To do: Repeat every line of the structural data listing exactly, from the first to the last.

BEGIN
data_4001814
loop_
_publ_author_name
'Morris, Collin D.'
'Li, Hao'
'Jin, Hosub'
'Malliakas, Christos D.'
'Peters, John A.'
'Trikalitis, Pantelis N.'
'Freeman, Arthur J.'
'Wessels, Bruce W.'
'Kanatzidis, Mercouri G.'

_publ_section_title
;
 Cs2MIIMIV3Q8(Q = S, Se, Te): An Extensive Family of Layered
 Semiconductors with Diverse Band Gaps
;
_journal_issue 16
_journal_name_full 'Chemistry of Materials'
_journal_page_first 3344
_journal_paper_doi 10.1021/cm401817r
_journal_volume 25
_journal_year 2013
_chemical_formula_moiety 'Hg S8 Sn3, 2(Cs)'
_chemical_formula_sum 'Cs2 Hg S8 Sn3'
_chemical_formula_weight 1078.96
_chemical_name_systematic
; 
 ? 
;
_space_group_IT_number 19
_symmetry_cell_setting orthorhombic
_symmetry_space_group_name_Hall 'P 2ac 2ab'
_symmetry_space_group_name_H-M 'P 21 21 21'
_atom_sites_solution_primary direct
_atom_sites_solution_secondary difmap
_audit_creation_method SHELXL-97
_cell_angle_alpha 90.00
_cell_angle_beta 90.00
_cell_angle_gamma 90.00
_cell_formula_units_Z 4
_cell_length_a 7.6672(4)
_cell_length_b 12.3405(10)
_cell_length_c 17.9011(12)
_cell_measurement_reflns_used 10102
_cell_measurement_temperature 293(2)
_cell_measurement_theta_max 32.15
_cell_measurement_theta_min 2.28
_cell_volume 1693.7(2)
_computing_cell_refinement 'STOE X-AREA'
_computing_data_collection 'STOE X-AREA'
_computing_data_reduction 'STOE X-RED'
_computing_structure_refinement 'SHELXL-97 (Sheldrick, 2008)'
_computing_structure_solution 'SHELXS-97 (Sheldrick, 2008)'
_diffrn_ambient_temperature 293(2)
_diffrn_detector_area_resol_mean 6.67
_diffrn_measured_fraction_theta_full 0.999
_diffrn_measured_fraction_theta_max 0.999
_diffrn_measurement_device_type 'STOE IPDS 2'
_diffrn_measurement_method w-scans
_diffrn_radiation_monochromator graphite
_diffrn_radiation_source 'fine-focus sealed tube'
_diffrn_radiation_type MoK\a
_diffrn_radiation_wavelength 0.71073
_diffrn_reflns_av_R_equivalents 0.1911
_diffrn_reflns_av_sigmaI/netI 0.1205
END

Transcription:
data_4001814
loop_
_publ_author_name
'Morris, Collin D.'
'Li, Hao'
'Jin, Hosub'
'Malliakas, Christos D.'
'Peters, John A.'
'Trikalitis, Pantelis N.'
'Freeman, Arthur J.'
'Wessels, Bruce W.'
'Kanatzidis, Mercouri G.'

_publ_section_title
;
 Cs2MIIMIV3Q8(Q = S, Se, Te): An Extensive Family of Layered
 Semiconductors with Diverse Band Gaps
;
_journal_issue 16
_journal_name_full 'Chemistry of Materials'
_journal_page_first 3344
_journal_paper_doi 10.1021/cm401817r
_journal_volume 25
_journal_year 2013
_chemical_formula_moiety 'Hg S8 Sn3, 2(Cs)'
_chemical_formula_sum 'Cs2 Hg S8 Sn3'
_chemical_formula_weight 1078.96
_chemical_name_systematic
; 
 ? 
;
_space_group_IT_number 19
_symmetry_cell_setting orthorhombic
_symmetry_space_group_name_Hall 'P 2ac 2ab'
_symmetry_space_group_name_H-M 'P 21 21 21'
_atom_sites_solution_primary direct
_atom_sites_solution_secondary difmap
_audit_creation_method SHELXL-97
_cell_angle_alpha 90.00
_cell_angle_beta 90.00
_cell_angle_gamma 90.00
_cell_formula_units_Z 4
_cell_length_a 7.6672(4)
_cell_length_b 12.3405(10)
_cell_length_c 17.9011(12)
_cell_measurement_reflns_used 10102
_cell_measurement_temperature 293(2)
_cell_measurement_theta_max 32.15
_cell_measurement_theta_min 2.28
_cell_volume 1693.7(2)
_computing_cell_refinement 'STOE X-AREA'
_computing_data_collection 'STOE X-AREA'
_computing_data_reduction 'STOE X-RED'
_computing_structure_refinement 'SHELXL-97 (Sheldrick, 2008)'
_computing_structure_solution 'SHELXS-97 (Sheldrick, 2008)'
_diffrn_ambient_temperature 293(2)
_diffrn_detector_area_resol_mean 6.67
_diffrn_measured_fraction_theta_full 0.999
_diffrn_measured_fraction_theta_max 0.999
_diffrn_measurement_device_type 'STOE IPDS 2'
_diffrn_measurement_method w-scans
_diffrn_radiation_monochromator graphite
_diffrn_radiation_source 'fine-focus sealed tube'
_diffrn_radiation_type MoK\a
_diffrn_radiation_wavelength 0.71073
_diffrn_reflns_av_R_equivalents 0.1911
_diffrn_reflns_av_sigmaI/netI 0.1205